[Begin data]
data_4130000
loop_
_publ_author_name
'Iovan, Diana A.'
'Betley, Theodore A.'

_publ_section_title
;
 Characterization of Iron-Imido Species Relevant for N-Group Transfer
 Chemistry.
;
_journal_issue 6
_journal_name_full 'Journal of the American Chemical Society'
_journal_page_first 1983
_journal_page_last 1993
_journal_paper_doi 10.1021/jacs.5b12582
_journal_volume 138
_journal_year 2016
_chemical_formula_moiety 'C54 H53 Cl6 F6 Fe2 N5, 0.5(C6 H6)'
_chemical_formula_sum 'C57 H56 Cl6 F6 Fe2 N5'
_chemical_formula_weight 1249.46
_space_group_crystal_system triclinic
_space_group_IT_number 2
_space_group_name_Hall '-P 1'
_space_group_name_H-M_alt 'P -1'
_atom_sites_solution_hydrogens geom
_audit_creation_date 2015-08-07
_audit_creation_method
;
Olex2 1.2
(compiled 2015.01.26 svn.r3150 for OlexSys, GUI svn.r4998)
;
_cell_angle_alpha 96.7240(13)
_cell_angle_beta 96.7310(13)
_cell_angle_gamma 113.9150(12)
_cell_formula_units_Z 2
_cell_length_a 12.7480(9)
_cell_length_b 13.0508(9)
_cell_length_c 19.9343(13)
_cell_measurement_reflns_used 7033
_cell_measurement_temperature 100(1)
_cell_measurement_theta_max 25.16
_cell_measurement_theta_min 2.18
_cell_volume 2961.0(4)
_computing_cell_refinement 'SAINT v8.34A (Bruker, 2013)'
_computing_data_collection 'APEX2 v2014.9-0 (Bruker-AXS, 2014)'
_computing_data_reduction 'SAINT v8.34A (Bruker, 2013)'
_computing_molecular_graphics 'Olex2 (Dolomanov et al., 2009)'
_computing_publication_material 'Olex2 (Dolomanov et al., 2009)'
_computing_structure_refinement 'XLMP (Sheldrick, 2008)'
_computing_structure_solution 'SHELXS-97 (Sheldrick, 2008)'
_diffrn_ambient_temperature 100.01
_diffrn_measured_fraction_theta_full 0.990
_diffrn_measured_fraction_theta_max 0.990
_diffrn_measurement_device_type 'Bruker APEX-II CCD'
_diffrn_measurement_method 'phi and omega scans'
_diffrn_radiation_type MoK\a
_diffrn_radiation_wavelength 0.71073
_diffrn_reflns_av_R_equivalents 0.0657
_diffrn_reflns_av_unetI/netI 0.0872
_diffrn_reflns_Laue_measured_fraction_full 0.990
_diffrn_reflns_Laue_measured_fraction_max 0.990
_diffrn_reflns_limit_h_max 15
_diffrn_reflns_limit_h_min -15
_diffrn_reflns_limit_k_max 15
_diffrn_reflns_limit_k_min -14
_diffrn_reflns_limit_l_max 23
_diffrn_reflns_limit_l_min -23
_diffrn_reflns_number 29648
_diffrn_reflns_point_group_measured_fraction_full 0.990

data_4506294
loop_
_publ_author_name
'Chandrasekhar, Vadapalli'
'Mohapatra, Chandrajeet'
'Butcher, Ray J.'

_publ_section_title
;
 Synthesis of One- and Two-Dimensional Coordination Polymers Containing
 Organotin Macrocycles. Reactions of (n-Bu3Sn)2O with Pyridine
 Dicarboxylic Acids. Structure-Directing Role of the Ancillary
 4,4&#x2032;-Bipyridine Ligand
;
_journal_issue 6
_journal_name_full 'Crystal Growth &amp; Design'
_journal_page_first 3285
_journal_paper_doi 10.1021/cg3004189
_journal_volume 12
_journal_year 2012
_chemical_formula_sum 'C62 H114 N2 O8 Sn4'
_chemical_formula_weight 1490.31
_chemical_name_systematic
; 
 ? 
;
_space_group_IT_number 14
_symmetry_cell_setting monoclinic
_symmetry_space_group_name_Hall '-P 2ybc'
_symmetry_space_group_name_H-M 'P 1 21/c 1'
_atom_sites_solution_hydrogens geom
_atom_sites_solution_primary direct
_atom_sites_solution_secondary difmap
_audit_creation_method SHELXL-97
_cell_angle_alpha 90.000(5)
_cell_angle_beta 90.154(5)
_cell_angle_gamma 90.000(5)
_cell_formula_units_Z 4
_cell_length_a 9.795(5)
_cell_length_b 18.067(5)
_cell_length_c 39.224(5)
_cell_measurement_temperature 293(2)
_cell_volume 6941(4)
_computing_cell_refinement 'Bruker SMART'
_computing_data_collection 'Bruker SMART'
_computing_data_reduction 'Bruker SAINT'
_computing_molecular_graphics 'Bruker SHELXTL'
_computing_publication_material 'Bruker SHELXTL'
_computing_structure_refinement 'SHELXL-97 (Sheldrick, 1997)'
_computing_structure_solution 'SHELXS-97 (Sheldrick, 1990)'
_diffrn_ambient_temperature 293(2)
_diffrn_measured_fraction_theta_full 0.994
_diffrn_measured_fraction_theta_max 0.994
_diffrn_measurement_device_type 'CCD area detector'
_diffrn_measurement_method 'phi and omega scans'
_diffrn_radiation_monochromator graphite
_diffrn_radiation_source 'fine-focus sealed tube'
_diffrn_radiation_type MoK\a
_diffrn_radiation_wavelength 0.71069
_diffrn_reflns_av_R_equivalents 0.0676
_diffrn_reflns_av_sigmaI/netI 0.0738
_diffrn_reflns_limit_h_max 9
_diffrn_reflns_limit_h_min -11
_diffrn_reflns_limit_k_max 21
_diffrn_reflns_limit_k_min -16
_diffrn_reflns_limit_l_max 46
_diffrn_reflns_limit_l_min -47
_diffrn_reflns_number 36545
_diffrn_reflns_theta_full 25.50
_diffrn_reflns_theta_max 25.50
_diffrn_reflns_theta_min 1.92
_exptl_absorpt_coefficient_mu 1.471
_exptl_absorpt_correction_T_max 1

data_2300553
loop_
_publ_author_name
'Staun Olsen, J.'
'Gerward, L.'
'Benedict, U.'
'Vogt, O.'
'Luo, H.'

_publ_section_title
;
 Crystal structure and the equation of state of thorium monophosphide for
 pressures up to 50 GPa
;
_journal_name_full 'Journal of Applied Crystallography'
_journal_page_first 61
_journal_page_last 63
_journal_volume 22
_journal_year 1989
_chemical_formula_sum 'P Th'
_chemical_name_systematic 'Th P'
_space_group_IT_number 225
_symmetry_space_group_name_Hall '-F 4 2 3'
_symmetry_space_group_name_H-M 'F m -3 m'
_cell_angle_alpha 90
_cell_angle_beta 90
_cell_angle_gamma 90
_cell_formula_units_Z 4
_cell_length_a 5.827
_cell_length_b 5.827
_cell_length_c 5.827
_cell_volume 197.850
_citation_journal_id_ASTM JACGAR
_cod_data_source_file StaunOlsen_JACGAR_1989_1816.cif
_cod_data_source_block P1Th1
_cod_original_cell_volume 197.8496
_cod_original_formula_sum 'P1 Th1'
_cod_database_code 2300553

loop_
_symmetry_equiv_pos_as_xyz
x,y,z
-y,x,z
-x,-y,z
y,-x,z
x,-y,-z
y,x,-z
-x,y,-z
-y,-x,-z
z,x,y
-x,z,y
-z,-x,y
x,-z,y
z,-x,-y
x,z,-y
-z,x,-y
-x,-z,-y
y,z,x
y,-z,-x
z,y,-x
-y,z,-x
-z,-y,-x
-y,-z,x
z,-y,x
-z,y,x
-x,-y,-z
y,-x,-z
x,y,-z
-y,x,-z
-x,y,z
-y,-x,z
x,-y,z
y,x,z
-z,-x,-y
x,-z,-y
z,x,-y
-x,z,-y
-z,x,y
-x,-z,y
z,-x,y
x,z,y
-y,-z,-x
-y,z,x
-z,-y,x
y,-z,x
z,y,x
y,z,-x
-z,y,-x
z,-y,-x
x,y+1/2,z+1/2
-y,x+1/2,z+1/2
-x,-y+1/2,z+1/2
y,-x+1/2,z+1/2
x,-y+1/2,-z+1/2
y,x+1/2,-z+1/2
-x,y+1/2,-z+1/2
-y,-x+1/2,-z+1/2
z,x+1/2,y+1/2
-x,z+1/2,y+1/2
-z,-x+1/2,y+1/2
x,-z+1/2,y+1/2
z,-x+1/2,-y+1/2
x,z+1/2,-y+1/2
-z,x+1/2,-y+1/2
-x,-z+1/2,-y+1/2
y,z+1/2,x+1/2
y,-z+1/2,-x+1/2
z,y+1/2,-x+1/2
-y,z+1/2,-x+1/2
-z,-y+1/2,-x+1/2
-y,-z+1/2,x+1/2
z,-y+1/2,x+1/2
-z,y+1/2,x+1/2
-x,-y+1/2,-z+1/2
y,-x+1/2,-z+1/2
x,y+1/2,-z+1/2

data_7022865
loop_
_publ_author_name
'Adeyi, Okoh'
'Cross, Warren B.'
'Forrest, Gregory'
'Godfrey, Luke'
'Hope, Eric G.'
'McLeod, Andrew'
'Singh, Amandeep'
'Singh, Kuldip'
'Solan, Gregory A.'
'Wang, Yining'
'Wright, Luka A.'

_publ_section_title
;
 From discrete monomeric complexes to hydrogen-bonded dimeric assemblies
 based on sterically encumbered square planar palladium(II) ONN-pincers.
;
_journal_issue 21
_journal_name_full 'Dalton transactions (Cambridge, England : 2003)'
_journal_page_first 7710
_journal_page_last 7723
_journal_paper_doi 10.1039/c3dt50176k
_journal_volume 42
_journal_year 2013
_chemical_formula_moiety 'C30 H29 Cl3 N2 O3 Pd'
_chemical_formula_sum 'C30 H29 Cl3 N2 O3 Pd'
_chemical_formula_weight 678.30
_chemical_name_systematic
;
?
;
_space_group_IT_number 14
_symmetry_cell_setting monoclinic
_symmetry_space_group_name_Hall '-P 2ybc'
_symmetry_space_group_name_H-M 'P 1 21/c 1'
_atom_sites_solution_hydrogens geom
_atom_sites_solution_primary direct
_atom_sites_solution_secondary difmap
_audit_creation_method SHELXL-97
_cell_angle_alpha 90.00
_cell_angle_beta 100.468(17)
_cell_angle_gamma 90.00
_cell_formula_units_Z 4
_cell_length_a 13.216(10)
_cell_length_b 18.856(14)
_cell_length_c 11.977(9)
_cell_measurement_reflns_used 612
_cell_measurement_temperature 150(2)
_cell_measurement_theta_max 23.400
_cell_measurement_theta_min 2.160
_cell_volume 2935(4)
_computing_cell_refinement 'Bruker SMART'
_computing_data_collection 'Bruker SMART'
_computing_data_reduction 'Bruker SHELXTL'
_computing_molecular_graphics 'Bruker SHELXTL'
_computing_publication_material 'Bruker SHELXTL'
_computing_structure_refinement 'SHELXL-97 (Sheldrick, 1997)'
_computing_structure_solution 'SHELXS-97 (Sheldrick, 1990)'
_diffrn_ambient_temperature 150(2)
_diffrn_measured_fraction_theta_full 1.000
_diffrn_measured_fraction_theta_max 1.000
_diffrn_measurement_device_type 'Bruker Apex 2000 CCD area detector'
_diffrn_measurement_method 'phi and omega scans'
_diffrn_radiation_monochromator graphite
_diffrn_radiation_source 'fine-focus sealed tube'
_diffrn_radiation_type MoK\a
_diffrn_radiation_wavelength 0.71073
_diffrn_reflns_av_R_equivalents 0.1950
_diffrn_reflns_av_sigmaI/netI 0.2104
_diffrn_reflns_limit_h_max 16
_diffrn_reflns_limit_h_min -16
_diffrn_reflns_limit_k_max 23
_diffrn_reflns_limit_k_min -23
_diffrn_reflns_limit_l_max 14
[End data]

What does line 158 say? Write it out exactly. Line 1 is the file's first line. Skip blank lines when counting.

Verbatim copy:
_journal_volume 22